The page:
University Culture

High School Students

Where to Start

So, you’re on the fence about this university thing. Here’s a great place to start!

It’s been proven that although many students have the desire to go to a four-year university, they don’t end up going. Why, you ask? Simply put, because the hardest step is always the very first one.

Many students don’t know where to start, who to talk to, or even what to ask when they find someone to ask. Follow these very simple steps below and learn about the first things you should do to create a university culture in you:

1. Realize your potential and make it a goal to enroll at a university after high school.

If you’re the student who thinks you’re not ready for college, your grades are too low, you don’t have the funds, you can’t leave home (just yet), or have any other looming concern, the very first thing you should do to ignore your doubts is to believe in yourself. You’ll be amazed at the fascinating things you have the ability to do if you simply believe that you CAN do it.

Do you have what it takes? YES! Everyone (even those of you struggling in math, those who aren’t very good in econ, and even the ones who haven’t started that final bio project) can succeed in their education. Note: It WILL take a little elbow grease, a desire for a better future and a whole lot of academic determination for you to attain your goals, but folks are right when they say it will all pay off in the end. Realize your potential now, and set that goal today!

2. Begin to explore your interests:

Have you ever been asked “what do you want to be when you grow up?” If you’re like any other high school student you probably want to scream “HOW AM I SUPPOSED TO KNOW?!” The truth is that many students, just like you, have no idea. The great news? It’s okay. You don’t have to be 100% sure what it is that you want to study or even choose your life-long career at the young and fun age of 16. These decisions take time and you shouldn’t be forced or pushed to making this decision.

Now, that’s not to say that you should second guess yourself if you DO know what you want to study. In fact, that simply proves your determination and commitment to your soon-to-be college major or academic course of study.

Always know that college majors are easy to change during your first and second year of college, in case your initial idea doesn’t work out.

Taking fun and interesting classes will broaden your perspective on the opportunities you have in education. If you have no idea where to even start, ask yourself a few simple questions:

  1. What do I love to do? (Sports, helping people, computer games, helping animals, going to large social events, staying home, etc.)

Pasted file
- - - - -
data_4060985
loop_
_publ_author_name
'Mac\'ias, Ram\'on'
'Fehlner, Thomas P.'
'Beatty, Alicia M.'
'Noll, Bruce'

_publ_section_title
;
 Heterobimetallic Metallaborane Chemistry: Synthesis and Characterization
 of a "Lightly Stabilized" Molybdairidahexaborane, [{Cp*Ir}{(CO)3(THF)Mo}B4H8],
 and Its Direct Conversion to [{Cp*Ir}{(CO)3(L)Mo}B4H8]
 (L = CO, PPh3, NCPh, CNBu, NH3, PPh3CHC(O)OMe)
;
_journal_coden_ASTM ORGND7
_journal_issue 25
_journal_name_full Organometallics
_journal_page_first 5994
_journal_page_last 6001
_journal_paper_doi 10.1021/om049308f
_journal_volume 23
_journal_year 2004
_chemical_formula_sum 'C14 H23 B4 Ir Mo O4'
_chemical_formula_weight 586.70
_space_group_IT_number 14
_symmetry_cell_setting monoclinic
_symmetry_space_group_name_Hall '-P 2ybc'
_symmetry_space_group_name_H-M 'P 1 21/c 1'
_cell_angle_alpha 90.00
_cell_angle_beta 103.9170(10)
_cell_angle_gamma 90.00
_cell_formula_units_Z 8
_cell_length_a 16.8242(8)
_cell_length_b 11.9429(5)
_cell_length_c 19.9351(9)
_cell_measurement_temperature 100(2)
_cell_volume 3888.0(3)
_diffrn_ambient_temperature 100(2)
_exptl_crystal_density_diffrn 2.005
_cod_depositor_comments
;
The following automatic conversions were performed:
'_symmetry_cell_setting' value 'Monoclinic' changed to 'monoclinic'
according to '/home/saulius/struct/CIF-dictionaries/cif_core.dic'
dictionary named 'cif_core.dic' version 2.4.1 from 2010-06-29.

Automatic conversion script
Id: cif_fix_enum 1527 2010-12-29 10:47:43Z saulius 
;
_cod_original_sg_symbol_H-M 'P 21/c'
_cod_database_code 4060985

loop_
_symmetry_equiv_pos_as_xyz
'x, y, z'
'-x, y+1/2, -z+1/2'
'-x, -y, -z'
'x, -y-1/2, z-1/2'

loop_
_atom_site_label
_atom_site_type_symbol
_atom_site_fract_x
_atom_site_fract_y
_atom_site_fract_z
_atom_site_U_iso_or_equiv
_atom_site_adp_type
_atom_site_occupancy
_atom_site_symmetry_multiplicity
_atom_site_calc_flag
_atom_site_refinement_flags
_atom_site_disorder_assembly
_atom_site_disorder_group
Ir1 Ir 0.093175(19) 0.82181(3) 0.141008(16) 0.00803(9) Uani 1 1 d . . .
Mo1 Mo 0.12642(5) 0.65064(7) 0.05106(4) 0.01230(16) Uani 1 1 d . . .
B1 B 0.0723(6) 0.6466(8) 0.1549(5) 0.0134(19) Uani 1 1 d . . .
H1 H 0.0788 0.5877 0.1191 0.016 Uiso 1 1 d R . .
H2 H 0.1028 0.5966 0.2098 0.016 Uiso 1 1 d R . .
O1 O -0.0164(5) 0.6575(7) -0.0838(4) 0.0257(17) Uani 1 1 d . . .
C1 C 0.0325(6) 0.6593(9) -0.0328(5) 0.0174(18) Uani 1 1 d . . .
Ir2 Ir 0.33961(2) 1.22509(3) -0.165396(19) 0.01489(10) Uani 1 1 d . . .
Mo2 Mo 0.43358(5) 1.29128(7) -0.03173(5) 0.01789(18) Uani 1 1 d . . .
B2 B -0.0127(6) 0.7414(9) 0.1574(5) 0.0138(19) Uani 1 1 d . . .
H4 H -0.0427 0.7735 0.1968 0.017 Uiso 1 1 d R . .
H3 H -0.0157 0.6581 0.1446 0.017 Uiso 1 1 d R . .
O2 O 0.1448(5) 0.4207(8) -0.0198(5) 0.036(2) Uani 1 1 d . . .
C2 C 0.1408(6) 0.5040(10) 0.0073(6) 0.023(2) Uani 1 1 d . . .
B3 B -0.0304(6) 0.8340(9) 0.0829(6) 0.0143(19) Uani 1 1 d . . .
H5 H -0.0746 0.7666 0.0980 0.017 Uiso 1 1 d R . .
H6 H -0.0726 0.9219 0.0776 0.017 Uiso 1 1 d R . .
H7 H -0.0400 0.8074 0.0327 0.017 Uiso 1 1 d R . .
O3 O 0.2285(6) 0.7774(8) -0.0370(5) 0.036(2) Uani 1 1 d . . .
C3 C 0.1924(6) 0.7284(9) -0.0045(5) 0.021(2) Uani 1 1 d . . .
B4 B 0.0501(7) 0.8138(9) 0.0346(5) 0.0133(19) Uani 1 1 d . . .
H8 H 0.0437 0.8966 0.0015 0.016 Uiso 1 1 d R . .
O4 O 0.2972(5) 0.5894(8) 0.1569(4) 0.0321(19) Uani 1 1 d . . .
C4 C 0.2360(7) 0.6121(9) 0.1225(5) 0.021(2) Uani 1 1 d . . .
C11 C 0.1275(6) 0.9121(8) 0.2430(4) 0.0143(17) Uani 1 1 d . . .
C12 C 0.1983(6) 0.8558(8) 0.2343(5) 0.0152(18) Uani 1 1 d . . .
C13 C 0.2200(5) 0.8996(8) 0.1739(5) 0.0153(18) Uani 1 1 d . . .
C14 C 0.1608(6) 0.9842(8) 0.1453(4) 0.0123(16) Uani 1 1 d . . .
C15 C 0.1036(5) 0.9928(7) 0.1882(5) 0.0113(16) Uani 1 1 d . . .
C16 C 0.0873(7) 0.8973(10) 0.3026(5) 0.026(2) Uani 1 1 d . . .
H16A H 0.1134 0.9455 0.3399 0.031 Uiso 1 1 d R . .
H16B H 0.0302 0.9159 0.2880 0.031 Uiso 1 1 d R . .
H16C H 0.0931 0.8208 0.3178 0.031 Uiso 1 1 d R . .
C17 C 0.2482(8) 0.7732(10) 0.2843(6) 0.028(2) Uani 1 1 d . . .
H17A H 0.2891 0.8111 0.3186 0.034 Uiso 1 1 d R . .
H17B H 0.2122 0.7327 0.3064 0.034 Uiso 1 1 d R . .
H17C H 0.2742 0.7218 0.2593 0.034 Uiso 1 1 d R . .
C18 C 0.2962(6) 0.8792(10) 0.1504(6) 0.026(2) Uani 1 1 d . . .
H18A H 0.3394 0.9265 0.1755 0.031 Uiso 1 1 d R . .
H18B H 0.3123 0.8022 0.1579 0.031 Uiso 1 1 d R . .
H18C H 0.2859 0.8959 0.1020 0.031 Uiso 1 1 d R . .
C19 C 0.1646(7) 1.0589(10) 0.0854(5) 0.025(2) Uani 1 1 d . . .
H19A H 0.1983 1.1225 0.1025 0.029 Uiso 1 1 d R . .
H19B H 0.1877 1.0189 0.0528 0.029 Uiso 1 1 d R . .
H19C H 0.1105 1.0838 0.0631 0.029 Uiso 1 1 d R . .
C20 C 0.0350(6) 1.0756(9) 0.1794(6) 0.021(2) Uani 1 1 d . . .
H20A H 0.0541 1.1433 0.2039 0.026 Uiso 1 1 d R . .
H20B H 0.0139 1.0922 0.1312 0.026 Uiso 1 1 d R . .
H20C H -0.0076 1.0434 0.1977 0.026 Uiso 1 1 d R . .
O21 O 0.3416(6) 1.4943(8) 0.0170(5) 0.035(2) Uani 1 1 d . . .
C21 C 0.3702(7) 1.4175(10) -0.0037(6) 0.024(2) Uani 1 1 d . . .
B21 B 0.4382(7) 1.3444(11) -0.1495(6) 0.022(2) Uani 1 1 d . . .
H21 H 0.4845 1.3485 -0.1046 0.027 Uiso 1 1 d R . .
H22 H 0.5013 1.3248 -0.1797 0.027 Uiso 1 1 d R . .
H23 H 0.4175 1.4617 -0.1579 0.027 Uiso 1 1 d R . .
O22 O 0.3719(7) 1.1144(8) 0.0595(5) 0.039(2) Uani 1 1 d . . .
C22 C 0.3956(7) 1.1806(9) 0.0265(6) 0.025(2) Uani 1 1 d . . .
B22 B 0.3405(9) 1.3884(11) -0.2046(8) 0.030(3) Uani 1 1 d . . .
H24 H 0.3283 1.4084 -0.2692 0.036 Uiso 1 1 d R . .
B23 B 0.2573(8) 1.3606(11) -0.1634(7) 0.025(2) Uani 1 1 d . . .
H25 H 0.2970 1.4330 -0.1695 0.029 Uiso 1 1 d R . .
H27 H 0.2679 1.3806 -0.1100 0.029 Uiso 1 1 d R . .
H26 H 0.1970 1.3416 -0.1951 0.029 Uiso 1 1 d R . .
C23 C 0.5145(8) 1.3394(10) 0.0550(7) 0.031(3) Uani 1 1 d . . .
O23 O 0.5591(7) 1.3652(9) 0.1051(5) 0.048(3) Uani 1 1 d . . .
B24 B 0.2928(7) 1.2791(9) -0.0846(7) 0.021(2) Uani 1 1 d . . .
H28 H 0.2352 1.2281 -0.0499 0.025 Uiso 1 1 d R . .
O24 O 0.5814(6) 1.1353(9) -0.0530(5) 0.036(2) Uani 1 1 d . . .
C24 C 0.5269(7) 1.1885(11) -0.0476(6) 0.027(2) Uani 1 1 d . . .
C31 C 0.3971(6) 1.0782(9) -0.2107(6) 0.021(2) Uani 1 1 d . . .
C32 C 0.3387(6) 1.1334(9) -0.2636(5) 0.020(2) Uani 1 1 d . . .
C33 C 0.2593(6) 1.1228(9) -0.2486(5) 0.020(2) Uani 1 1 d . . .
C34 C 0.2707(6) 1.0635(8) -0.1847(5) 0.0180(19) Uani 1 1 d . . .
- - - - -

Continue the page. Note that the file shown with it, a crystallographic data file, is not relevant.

2. What can I see myself enjoying every day? (Medical work, social work, politics, owning a business, etc.)
  3. What kind of environment do I want to work in or not work in? (Outdoors, in an office, something that I can stay active in, in a crowded space, in a quite space, etc.)

Career inventory assessments are a great tool to helping you select your career interests and in turn your university major. Check out your on-campus College and Career Center to find out if they have assessments you can take to answer a few questions about yourself and learn what never-imagined things you could be great at!

3. Locate and visit your high school’s college and career center.

Most high schools have a center or office for students interested in college exploration. Every student should know where this center is located on campus. You should look into locating this area on your high school campus, and when you find it…tell your friends! Trust us, it will become your second home when you start to look at different universities, college prep classes, and especially scholarships.

Here you can take those career inventory assessments we were telling you about, find out what colleges and universities are available to you, or even speak to someone specifically about your interests and challenges.

Check out the place during your lunch or free time to learn what you can use to grow your university culture.

If your high school does not have a specific center dedicated to college exploration you can always go to the next best thing. Even better and more informed than Google is your high school counselor.

4. Locate and visit your school counselor.

If your college and career center still has you searching for answers, you can count on your high school counselor for anything involving college exploration. Not only can counselors help you by answering tough questions, they are also available to make sure you are taking the right college preparatory classes and that you are signing up on time for college entrance exams.

School counselors will be your go-to people in your time of need, so locate the nearest one to you and schedule some bonding time!

5. If nothing else, look at the facts: Education pays!

Did you know that someone with a bachelor’s degree can make up to a million dollars more than someone with a high school diploma over their lifetime? Facts are facts. Education pays in so many ways:

  1. It makes you feel accomplished and determined to take on your bright future
  2. You meet so many new people (and potential people to give you a job after college)
  3. You gain knowledge that you couldn’t gain anywhere else but with a university experience (from your classroom and from experiences like study abroad where you have the chance to study in a different country!)
  4. Your family gains pride for themselves. Not only are you succeeding, but everyone around you shares in your success
  5. And last, but certainly not least, you reap what you sow. The more education you attain, the higher your salary becomes. Check out the chart below to see what we mean!

Education Pays chart